Busted Halo
feature: politics & culture
March 27th, 2008

Anne Frank’s Tree

 
facebooktwittergoogle_plusredditpinterestlinkedintumblrmailfacebooktwittergoogle_plusredditpinterestlinkedintumblrmail

A fourteen-year-old girl—
on tip-toe in the attic—
saw the huge horse-chestnut,

Westerkerk tower, and the random
flight of gulls. “Our tree
is in full blossom . . . even

more beautiful than last year,”
she wrote, on May 13th,
1944.

A nightingale once built
her nest beside the house
of a poet. He was ill.

He sat beneath a plum
one day, and when he returned,
his hands were filled with the scraps

of stanzas. Here is the plum:
I know I shouldn’t, but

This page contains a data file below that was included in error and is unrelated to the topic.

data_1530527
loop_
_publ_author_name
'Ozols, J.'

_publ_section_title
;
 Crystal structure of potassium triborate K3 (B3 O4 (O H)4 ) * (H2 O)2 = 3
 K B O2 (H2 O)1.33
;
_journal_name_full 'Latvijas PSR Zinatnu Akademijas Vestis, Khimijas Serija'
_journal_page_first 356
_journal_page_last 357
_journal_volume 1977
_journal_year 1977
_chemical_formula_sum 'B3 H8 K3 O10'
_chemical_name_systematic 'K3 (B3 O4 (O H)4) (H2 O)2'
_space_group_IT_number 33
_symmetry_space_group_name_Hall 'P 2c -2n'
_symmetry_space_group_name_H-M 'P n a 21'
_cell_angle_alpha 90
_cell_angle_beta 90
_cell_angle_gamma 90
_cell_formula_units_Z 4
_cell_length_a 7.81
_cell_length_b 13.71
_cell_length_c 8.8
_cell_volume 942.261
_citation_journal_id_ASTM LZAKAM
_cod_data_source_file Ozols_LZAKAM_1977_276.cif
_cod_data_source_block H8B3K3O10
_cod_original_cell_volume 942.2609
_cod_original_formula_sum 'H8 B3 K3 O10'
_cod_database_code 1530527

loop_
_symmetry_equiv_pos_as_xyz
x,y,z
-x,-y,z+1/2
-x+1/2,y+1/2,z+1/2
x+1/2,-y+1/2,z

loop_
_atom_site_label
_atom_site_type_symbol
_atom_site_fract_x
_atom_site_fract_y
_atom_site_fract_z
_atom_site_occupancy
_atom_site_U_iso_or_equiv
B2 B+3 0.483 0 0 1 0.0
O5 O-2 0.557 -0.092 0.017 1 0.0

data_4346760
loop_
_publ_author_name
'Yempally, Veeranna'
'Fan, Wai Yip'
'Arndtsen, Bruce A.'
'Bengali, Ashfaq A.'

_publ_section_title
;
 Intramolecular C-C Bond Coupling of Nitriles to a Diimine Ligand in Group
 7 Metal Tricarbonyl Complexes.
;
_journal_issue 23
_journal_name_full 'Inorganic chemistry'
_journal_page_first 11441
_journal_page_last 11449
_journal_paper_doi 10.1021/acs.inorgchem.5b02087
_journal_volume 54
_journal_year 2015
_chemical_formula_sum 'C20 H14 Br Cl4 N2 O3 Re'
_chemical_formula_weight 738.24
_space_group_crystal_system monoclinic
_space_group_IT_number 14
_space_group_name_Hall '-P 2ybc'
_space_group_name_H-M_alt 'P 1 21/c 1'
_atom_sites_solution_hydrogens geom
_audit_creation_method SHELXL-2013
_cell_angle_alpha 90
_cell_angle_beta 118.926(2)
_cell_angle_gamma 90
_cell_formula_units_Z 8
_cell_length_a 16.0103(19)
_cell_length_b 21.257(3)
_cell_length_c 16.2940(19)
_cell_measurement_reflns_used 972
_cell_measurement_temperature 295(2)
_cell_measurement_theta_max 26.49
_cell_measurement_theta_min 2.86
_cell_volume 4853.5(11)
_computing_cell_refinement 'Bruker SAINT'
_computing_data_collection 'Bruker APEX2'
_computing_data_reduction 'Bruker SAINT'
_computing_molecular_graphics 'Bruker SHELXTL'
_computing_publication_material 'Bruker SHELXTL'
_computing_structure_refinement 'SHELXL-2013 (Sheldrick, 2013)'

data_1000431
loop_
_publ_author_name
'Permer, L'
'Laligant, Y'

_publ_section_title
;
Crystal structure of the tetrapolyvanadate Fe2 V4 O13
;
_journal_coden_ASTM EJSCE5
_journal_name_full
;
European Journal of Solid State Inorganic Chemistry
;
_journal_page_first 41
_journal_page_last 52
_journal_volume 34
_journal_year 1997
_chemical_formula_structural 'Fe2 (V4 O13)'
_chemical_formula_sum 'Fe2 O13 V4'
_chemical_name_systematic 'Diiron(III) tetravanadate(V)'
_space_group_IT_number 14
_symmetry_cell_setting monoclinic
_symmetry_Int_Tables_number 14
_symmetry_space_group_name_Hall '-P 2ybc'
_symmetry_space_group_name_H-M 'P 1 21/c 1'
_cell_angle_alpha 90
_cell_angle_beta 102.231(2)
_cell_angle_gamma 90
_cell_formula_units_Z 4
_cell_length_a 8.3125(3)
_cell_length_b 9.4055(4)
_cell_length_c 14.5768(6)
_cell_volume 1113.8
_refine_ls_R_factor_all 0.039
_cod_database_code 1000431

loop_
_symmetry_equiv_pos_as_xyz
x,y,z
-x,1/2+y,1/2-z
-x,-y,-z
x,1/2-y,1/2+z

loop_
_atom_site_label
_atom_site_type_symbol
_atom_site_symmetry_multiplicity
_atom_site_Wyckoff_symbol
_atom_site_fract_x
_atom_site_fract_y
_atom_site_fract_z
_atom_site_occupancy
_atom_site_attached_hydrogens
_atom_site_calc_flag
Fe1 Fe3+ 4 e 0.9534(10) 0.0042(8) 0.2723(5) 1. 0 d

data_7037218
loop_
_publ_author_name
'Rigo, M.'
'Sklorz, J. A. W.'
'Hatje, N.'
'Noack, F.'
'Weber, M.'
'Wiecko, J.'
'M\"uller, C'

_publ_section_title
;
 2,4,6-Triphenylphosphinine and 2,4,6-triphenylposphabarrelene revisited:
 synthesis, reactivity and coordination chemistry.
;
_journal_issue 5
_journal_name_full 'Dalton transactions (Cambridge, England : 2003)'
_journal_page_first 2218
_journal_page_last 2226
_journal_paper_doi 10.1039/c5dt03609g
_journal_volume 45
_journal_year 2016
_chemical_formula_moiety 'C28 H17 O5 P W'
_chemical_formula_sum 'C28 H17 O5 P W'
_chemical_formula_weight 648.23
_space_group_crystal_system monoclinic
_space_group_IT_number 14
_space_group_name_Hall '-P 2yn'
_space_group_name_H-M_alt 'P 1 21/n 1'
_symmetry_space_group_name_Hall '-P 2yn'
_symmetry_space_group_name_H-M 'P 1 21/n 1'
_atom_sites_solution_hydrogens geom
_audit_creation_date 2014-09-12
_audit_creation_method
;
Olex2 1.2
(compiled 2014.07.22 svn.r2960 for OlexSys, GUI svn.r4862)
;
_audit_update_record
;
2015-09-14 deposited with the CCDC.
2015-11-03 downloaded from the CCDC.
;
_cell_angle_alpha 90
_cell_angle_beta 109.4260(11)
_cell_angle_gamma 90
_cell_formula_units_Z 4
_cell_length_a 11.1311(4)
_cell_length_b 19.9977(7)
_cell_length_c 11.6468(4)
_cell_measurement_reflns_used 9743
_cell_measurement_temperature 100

I pluck one leaf, I crush it,

place it beneath my tongue,
releasing its bitter mint.
Praise to the angel’s wordless

gaze—her angled cut,
the balm of moss—who coaxes
the root, who stakes the shoot

of the chestnut and the plum.

 
facebooktwittergoogle_plusredditpinterestlinkedintumblrmailfacebooktwittergoogle_plusredditpinterestlinkedintumblrmail
The Author : Michael White
Michael White's latest collection of poetry is Re-entry, which won the Vassar Miller Prize in 2005. His work has appeared in The Paris Review, The New Republic, The Kenyon Review, and many other periodicals.
See more articles by (1).
Please note that the editorial staff reserves the right to not post comments it deems to be inappropriate and/or malicious in nature, as well as edit comments for length, clarity and fairness.
powered by the Paulists